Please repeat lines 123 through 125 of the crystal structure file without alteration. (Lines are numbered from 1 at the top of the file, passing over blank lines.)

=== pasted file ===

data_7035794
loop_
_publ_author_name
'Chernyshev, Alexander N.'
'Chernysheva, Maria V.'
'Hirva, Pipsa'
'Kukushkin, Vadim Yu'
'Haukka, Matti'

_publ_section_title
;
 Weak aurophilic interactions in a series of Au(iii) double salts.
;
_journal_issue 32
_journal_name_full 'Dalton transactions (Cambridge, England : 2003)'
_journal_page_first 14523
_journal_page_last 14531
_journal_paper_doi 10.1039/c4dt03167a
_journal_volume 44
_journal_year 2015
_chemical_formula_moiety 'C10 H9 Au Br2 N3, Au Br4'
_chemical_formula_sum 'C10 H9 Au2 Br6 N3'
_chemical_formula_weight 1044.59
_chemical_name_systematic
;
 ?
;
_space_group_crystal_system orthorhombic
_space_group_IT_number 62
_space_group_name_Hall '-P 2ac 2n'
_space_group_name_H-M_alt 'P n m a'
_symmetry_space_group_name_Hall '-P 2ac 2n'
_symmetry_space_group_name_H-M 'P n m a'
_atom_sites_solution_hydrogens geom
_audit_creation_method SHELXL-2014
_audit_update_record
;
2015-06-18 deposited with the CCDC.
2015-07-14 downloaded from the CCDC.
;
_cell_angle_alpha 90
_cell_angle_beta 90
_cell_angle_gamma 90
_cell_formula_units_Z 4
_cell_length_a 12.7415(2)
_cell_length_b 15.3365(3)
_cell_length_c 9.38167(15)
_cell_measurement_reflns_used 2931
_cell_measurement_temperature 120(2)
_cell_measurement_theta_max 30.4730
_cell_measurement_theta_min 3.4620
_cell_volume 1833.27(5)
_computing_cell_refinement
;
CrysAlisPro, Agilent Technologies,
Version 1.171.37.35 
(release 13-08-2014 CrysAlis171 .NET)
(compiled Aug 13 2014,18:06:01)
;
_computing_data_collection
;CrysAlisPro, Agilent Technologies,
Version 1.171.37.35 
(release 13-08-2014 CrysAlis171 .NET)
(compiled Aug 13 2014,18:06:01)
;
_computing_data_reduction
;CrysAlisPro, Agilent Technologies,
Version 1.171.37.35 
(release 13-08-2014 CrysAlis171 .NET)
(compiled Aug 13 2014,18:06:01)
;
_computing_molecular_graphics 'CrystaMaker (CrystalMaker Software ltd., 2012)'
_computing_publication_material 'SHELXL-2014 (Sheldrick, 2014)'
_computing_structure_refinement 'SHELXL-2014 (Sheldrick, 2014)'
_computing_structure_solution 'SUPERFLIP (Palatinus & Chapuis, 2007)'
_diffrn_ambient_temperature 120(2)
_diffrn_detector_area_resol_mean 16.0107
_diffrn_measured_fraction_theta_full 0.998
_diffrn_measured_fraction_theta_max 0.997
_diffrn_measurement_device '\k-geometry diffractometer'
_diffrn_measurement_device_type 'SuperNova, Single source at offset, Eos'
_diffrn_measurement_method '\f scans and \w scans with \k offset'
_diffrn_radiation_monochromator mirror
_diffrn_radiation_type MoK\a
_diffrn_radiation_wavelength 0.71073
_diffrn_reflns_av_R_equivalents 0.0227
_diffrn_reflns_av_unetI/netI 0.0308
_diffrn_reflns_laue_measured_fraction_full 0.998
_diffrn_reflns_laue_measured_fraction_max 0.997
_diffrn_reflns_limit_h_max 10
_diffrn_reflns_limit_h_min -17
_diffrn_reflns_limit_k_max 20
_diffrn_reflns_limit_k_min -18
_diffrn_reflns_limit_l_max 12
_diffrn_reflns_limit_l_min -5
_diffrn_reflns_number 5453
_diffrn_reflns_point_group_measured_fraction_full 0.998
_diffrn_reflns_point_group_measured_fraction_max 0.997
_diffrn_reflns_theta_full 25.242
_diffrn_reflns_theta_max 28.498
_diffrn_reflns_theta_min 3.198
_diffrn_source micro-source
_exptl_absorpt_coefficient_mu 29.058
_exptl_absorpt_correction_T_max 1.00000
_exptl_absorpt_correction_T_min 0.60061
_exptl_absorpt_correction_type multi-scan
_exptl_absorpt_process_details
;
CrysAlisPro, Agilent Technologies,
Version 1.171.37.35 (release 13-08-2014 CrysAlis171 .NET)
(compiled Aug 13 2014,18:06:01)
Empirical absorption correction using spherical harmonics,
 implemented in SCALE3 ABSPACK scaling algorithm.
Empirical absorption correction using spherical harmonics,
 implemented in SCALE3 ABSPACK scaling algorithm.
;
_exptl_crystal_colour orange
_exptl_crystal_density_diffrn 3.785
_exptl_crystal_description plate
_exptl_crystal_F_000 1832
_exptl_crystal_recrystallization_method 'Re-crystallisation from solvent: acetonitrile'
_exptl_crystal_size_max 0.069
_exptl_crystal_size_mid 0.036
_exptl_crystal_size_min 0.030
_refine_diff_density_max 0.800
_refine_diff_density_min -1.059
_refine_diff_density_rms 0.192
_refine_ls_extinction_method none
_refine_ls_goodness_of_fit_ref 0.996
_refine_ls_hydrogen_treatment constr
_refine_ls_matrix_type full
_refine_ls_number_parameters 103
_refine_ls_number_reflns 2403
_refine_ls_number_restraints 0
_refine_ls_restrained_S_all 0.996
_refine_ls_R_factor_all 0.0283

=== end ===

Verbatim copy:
_exptl_crystal_size_min 0.030
_refine_diff_density_max 0.800
_refine_diff_density_min -1.059